RIVERS: I think that they both redemption and forgiveness require a certain amount of empathy and compassion. I do believe that people who do terrible things can seek redemption and be forgiven. In fact, I think that forgiveness is a necessary part of healing for victims of crime, or even just careless behavior. That being said, I know that there are people who are psychological incapable of empathy and so seeking redemption is most likely something that they would never think to do. Or, if they seek forgiveness outwardly, they may have ulterior. For instance, psychopathic serial killers might not be capable of seeking redemption. And it may seem impossible to forgive someone who commits such heinous crimes, but the ability to forgive is still invaluable in coming to terms with and moving on from said crimes.
FQ: What type of process do you go through when you’re writing, and does it differ between each story you write?
RIVERS: Every story I write starts with a character or a set of characters. Currently, I'm writing a story that revolves around two sisters and their family dynamic. Once I can picture my characters, I move on to a problem. One that would challenge those characters given their personalities, careers, or backgrounds. In All The Broken People, I started with Alice. I imagined her background. She is the child of an alcoholic and she has struggled with addiction herself. She's convinced herself that she's recovered, and it's true that she's not drinking anymore. But, as if often the case, Alice is co-dependent, obsessive, and self-destructive. Those qualities lead her down a road where she finally has to face who she is and how she's come to be in the situation she now finds herself. Combine that with a series of suspenseful and often frightening occurrences and you've got yourself a story. This is the way my mind works, so every story starts in a similar fashion, but with different characters and circumstances.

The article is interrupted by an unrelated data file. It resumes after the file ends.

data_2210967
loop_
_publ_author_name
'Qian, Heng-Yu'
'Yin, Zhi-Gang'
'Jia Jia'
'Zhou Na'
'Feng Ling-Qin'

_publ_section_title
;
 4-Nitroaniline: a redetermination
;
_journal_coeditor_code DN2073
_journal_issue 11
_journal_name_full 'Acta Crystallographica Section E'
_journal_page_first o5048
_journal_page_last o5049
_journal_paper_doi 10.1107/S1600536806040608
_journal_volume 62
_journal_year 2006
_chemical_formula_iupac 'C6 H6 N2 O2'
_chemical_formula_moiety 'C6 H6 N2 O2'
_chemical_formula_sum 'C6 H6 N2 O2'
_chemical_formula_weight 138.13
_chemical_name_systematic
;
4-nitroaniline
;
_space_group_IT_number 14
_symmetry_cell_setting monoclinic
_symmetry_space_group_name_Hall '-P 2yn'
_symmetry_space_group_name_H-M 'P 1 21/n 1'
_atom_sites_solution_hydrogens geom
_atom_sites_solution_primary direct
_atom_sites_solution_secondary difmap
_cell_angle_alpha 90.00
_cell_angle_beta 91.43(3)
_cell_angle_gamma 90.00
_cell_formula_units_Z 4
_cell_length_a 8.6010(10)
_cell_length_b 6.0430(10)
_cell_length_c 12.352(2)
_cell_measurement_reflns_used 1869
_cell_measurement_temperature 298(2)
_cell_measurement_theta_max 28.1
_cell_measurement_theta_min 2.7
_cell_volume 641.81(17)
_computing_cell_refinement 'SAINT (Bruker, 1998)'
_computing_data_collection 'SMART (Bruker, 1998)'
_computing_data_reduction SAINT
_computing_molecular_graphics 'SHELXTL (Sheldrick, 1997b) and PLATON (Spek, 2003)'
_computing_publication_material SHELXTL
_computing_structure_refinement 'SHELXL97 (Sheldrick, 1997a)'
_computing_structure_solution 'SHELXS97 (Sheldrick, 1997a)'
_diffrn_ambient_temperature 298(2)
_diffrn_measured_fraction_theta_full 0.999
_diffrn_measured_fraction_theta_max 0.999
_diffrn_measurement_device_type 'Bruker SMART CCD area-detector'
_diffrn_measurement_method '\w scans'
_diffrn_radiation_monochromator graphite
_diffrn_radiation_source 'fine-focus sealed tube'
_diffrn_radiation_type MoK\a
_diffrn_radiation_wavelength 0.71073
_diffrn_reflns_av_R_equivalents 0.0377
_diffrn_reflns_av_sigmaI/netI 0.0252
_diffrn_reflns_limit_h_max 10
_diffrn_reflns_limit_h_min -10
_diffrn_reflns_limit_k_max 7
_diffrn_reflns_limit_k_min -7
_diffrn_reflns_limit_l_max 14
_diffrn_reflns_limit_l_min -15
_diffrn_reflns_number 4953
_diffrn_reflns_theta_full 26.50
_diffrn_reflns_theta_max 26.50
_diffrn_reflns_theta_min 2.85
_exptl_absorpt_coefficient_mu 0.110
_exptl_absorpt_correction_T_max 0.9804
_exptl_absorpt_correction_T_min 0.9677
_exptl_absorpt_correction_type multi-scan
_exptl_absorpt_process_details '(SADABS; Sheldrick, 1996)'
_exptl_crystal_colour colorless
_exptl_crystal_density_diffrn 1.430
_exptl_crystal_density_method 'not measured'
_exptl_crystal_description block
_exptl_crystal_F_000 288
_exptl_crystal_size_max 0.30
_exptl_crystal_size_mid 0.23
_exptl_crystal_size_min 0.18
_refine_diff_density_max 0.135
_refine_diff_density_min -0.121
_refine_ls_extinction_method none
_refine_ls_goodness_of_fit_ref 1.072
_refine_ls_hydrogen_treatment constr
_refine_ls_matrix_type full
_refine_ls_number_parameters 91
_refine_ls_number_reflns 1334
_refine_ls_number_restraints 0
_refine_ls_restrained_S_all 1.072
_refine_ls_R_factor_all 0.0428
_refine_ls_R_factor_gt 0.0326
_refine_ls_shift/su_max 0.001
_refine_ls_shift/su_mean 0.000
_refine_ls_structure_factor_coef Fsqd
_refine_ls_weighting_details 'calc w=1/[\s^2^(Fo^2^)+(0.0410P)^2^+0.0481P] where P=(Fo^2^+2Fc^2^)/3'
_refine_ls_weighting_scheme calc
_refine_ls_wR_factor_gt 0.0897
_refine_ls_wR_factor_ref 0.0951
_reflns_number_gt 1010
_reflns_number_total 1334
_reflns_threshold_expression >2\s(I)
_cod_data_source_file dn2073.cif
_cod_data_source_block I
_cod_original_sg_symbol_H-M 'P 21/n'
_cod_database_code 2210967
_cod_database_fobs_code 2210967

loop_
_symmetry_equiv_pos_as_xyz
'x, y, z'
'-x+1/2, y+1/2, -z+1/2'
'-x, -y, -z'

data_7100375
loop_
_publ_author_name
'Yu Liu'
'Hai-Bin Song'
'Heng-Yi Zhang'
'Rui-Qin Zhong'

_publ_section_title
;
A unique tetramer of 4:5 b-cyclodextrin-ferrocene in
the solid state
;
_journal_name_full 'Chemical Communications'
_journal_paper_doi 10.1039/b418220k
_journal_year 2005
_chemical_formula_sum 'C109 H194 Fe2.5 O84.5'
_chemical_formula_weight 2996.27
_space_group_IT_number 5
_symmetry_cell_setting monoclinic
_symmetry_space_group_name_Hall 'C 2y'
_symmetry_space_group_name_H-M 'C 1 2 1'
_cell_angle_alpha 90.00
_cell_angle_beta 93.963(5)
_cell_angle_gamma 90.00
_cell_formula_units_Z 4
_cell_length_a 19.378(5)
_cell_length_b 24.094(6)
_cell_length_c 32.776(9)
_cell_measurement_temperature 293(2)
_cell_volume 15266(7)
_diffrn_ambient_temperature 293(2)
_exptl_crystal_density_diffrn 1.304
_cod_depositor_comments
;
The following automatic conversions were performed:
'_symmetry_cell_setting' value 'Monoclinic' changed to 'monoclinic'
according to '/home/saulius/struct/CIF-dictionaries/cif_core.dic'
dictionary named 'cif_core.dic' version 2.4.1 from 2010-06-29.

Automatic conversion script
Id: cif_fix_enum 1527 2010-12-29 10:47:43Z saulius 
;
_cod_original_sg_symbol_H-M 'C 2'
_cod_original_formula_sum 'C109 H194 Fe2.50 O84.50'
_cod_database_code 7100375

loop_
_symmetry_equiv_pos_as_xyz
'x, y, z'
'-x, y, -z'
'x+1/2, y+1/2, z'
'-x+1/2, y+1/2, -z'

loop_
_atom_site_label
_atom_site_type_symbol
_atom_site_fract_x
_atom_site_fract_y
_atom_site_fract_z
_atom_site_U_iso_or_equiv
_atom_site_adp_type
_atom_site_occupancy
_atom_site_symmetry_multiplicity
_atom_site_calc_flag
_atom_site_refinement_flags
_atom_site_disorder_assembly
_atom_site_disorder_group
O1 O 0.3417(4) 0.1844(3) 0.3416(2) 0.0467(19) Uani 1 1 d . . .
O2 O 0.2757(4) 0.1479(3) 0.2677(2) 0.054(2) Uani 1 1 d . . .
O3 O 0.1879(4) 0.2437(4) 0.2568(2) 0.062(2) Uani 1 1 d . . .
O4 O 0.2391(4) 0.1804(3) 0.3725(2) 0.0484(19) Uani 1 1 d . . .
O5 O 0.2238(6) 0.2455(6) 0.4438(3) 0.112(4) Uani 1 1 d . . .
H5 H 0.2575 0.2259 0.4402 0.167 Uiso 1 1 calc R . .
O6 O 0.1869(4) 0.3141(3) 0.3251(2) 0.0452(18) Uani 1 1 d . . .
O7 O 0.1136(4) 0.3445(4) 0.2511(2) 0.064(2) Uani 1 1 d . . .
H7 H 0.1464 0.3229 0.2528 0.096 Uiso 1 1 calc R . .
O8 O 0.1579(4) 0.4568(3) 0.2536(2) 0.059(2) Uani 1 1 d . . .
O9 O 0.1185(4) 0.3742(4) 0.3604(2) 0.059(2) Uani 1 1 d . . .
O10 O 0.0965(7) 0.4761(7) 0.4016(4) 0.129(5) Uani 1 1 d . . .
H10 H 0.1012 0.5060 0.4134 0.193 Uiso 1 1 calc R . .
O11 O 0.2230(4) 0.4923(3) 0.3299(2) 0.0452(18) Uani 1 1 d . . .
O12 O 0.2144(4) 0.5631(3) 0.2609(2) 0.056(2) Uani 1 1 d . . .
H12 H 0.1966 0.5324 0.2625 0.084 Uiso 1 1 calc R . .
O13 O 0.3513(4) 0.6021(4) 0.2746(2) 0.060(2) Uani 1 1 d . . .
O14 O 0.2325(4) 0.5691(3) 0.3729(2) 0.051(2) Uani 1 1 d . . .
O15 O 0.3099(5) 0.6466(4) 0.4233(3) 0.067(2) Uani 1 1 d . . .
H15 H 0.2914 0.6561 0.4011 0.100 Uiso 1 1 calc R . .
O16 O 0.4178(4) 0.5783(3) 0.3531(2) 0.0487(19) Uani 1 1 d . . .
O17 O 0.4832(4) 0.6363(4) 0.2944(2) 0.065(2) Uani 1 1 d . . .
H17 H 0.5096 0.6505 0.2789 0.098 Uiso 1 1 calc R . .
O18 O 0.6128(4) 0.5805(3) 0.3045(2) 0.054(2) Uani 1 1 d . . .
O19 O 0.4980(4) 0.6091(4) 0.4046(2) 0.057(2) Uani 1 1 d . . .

FQ: While Alice is caring for Mae, she busies herself doing research for an article about the tragic life of Juanita Jones. Can you tell readers a little more about Juanita, and why you chose to include her in this story?
RIVERS: As I was researching the history of Jasper, Georgia and of Pickens County, I ran across the story of Juanita K. Jones, a 15-year old young woman who was killed by her husband. I'd been thinking about all the ways that domestic violence may present itself in a marriage - with my character, Alice, in mind. The story of Juantia's short life and brutal death struck a chord with me. The patterns of abuse present in her relationship with her husband were testbook, but the nature of her death was not. The year was 1940 and domestic abuse inside a marriage was something that people usually swept under the rug. Juanita was neither the first nor the last woman to die by her husband's hands, but her youth, her status in her hometown, and the fact that she was pregnant at the time of her death, gave the crime notoriety. Juanita's husband was convicted of murder at a time when even being charged with domestic abuse was practically unheard of. I wondered how Alice, with her own troubled past, would respond to Juanita's story - how it would make her feel about her own life and life choices.
I met with Juanita's family, and as I learned more about her, I couldn't shake the need to give this woman a voice. And, with her family's permission, I incorporated her story into my book as a lens through which Alice beings to understand her own situation. After publication, I met with the director of the North Georgia Mountain Crisis Network to establish the Juanita K. Jones Memorial Fund, which will benefit domestic violence victims in North Georgia. Sharing Juanita's story firmed my resolve to instill in everything I write, fiction or otherwise, a sense of responsibility to those who have come before us, and for future generations.